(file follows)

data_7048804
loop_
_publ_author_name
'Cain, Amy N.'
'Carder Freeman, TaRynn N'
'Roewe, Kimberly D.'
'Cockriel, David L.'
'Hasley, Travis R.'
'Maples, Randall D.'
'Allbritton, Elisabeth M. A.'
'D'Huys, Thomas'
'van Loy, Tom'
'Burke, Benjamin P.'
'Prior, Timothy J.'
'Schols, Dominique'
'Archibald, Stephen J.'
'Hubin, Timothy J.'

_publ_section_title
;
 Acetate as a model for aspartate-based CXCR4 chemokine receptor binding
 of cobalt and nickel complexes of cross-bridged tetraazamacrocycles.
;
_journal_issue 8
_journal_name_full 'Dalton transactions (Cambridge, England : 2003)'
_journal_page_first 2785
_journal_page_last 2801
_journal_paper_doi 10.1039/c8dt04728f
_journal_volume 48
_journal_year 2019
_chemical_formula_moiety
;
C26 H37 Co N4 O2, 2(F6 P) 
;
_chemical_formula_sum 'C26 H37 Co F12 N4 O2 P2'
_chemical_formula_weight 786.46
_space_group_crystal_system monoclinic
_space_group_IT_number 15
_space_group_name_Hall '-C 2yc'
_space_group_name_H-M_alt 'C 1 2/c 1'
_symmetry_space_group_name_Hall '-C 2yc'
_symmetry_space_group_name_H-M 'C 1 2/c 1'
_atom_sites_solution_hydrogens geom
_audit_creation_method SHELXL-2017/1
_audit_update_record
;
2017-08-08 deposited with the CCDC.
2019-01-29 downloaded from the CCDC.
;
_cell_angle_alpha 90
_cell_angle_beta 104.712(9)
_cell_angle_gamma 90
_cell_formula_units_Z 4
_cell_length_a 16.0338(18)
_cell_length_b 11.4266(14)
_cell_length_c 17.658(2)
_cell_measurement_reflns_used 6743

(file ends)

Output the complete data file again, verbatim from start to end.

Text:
data_7048804
loop_
_publ_author_name
'Cain, Amy N.'
'Carder Freeman, TaRynn N'
'Roewe, Kimberly D.'
'Cockriel, David L.'
'Hasley, Travis R.'
'Maples, Randall D.'
'Allbritton, Elisabeth M. A.'
'D'Huys, Thomas'
'van Loy, Tom'
'Burke, Benjamin P.'
'Prior, Timothy J.'
'Schols, Dominique'
'Archibald, Stephen J.'
'Hubin, Timothy J.'

_publ_section_title
;
 Acetate as a model for aspartate-based CXCR4 chemokine receptor binding
 of cobalt and nickel complexes of cross-bridged tetraazamacrocycles.
;
_journal_issue 8
_journal_name_full 'Dalton transactions (Cambridge, England : 2003)'
_journal_page_first 2785
_journal_page_last 2801
_journal_paper_doi 10.1039/c8dt04728f
_journal_volume 48
_journal_year 2019
_chemical_formula_moiety
;
C26 H37 Co N4 O2, 2(F6 P) 
;
_chemical_formula_sum 'C26 H37 Co F12 N4 O2 P2'
_chemical_formula_weight 786.46
_space_group_crystal_system monoclinic
_space_group_IT_number 15
_space_group_name_Hall '-C 2yc'
_space_group_name_H-M_alt 'C 1 2/c 1'
_symmetry_space_group_name_Hall '-C 2yc'
_symmetry_space_group_name_H-M 'C 1 2/c 1'
_atom_sites_solution_hydrogens geom
_audit_creation_method SHELXL-2017/1
_audit_update_record
;
2017-08-08 deposited with the CCDC.
2019-01-29 downloaded from the CCDC.
;
_cell_angle_alpha 90
_cell_angle_beta 104.712(9)
_cell_angle_gamma 90
_cell_formula_units_Z 4
_cell_length_a 16.0338(18)
_cell_length_b 11.4266(14)
_cell_length_c 17.658(2)
_cell_measurement_reflns_used 6743